Breaking news and analysis from the world of science policy

  • NIH Braces for Stimulus Impact, Children's Study Overruns

    The mood was mostly upbeat today at a House of Representatives Appropriations Committee hearing to discuss how the National Institutes of Health is spending its $10 billion windfall in the Recovery Act. But hearing chair Jesse Jackson Jr. (D–IL) noted the obvious: The 2-year bolus of money could prove to be "a double-edged sword" if scientists can't keep going when NIH's budget drops to normal levels in 2011.

  • Evolution Survives Vote in Texas

    A new attempt to weaken the teaching of evolution in Texas failed this morning. Science standards under consideration by the Texas Board of Education will not contain existing language that has required teachers to teach both the “strengths and weaknesses” of evolution.

  • Science's Celtic Tiger Tries to Keep Roaring

    The Republic of Ireland’s economy boomed during the 1990s and the early part of this decade on the back of infrastructure funding from the European Union and inward investment from international companies—the archetypal Celtic tiger. Once a place that scientists couldn’t wait to get away from, Ireland was transformed into somewhere that genuine world-class research was happening.

  • Geoengineering Research Now!

    A draft statement posted this week by the American Meteorological Society says that research into purposeful geoengineering of the climate should be pursued now. It's the first such statement by a major science group and will be voted on for approval after public comment this summer.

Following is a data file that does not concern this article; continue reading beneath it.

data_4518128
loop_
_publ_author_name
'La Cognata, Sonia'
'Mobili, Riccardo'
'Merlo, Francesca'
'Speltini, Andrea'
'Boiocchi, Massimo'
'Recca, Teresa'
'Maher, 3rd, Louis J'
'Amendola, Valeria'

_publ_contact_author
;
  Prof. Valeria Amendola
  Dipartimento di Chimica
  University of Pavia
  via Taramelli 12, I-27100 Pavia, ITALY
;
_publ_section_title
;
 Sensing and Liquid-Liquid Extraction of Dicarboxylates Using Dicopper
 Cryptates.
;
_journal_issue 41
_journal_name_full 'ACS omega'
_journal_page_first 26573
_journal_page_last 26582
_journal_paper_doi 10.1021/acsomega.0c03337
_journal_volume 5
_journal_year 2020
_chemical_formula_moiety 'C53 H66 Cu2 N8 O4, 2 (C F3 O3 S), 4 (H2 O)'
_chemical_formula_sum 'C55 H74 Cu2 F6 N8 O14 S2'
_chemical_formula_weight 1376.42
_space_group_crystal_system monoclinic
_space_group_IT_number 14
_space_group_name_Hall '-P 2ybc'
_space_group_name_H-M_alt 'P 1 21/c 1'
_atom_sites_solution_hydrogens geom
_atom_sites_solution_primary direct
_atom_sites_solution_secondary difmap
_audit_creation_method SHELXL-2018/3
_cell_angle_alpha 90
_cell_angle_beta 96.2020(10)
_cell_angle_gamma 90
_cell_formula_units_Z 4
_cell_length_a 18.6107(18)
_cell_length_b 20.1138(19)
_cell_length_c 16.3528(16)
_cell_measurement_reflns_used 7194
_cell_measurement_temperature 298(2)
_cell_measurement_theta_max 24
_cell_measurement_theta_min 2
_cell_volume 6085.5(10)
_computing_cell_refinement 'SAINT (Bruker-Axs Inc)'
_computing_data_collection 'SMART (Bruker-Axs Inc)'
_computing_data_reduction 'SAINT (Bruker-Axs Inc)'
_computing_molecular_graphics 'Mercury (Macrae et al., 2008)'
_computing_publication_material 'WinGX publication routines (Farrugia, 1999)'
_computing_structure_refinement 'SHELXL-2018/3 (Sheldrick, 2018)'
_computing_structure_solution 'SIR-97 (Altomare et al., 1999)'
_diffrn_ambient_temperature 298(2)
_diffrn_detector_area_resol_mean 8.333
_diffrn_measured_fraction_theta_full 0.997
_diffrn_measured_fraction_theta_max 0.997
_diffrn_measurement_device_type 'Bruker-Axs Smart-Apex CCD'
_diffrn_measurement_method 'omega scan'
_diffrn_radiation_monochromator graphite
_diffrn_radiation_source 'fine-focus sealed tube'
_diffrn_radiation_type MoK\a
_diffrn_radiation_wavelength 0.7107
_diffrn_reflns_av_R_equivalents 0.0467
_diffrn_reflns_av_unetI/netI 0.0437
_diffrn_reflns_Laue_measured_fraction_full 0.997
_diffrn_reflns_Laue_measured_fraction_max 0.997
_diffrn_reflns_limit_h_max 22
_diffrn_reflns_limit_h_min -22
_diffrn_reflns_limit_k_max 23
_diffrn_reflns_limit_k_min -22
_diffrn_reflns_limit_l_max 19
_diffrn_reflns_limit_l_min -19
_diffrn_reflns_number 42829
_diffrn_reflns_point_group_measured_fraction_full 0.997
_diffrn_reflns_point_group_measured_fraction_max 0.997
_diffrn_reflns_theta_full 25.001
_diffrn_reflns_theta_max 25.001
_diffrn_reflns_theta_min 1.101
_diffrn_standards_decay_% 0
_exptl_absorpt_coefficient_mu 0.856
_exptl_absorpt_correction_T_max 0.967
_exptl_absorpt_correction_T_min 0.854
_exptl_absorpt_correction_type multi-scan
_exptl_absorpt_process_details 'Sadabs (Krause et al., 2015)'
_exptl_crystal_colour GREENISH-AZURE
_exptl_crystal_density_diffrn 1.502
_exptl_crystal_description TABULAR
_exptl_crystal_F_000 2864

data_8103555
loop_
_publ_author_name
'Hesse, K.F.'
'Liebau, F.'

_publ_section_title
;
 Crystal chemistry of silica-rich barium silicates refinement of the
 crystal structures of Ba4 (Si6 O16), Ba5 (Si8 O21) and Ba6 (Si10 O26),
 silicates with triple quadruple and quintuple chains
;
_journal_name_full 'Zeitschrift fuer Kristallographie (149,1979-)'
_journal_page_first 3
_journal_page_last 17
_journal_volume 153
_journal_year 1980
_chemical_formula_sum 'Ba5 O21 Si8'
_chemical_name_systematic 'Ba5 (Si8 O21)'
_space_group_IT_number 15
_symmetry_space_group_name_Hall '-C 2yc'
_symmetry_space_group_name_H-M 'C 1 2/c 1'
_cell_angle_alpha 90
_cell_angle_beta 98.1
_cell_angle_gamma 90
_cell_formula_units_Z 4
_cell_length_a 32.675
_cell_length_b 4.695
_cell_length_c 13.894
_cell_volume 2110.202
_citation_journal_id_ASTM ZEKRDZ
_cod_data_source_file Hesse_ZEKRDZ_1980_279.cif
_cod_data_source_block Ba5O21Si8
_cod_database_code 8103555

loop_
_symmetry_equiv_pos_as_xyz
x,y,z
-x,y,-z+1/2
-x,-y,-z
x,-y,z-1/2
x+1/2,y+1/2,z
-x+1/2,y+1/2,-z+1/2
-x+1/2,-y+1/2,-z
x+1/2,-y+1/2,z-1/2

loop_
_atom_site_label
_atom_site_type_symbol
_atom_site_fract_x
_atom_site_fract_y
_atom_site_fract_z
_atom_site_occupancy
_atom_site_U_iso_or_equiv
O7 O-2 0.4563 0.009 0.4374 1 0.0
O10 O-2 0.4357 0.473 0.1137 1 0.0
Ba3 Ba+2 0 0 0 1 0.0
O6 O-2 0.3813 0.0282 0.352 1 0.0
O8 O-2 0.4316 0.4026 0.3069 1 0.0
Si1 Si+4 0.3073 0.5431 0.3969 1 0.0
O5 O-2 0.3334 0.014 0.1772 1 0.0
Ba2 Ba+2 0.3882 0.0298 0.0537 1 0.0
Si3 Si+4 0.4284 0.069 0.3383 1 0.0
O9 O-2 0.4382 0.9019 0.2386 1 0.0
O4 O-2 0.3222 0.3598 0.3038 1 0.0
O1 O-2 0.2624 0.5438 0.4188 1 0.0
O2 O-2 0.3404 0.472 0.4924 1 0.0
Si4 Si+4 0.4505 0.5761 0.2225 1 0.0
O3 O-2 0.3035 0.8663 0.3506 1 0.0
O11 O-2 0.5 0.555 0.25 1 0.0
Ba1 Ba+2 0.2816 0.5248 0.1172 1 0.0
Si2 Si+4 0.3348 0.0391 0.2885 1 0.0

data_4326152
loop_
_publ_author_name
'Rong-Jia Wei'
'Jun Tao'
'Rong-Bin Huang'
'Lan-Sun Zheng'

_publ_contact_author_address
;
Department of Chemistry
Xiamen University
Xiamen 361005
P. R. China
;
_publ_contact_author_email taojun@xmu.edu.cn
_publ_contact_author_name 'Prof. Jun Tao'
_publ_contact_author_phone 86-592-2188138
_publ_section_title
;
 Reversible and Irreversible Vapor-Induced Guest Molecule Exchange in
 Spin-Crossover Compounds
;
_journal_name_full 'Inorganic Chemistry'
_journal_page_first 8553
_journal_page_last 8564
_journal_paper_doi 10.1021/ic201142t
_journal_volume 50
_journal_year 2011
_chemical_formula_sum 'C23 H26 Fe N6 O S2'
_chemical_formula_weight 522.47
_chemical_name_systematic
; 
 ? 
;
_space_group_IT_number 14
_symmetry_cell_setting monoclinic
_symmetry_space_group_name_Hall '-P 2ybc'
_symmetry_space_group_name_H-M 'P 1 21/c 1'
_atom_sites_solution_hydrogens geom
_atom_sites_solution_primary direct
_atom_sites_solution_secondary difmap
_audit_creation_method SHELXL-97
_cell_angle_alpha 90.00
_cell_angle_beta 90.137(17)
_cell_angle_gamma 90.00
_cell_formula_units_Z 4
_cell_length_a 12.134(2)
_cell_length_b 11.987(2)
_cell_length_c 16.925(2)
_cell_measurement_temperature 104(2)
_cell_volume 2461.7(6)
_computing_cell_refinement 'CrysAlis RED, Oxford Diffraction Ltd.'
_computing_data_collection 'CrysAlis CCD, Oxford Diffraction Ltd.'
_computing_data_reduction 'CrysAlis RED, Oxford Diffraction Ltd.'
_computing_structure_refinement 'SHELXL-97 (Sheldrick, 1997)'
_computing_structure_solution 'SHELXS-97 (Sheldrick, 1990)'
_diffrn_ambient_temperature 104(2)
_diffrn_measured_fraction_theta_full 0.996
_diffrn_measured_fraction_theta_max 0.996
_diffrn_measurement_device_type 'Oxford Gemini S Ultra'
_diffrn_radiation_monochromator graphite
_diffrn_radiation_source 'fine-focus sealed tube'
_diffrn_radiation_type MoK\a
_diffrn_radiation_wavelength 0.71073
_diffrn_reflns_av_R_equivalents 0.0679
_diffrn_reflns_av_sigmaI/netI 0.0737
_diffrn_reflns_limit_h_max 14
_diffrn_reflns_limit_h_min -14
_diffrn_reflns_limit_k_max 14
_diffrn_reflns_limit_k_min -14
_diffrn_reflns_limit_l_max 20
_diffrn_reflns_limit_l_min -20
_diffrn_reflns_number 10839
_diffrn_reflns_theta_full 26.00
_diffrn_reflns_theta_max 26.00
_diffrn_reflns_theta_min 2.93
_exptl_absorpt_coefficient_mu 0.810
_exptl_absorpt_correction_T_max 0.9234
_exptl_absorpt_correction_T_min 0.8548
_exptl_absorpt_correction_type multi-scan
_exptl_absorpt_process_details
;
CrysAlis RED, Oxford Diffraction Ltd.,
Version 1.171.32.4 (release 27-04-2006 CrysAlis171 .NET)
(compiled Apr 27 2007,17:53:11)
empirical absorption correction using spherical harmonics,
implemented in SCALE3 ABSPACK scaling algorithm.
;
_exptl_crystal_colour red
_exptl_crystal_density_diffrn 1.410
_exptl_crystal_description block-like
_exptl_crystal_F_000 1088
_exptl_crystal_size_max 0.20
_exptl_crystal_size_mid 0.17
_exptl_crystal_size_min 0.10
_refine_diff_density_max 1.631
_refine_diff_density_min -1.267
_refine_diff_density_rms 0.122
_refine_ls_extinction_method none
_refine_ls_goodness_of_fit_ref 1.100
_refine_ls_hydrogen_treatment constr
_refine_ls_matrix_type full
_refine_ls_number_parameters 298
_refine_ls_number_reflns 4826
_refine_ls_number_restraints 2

• Stimulus Smiles on Autism Research

    So far, the National Institutes of Health and National Science Foundation have said they plan to spend the bulk of the stimulus money on already-reviewed research projects proposed by investigators. But today, NIH announced a different way to use a tiny portion of the $10 billion it got: It has set aside up to $60 million specifically for autism research to be spent as soon as possible. NIH will spend $118 million on autism in 2008, so it's a big increase.

  • Who Will Sit at NASA's Helm?

    President Barack Obama chatted today with the astronauts completing work on NASA's international space station, joking with the crew for nearly half an hour. But he gave no sign of his choice to head the space agency. Obama has promised more than once in recent weeks that he will soon name a NASA administrator, but, like several of the space agency's projects, the launch keeps slipping.

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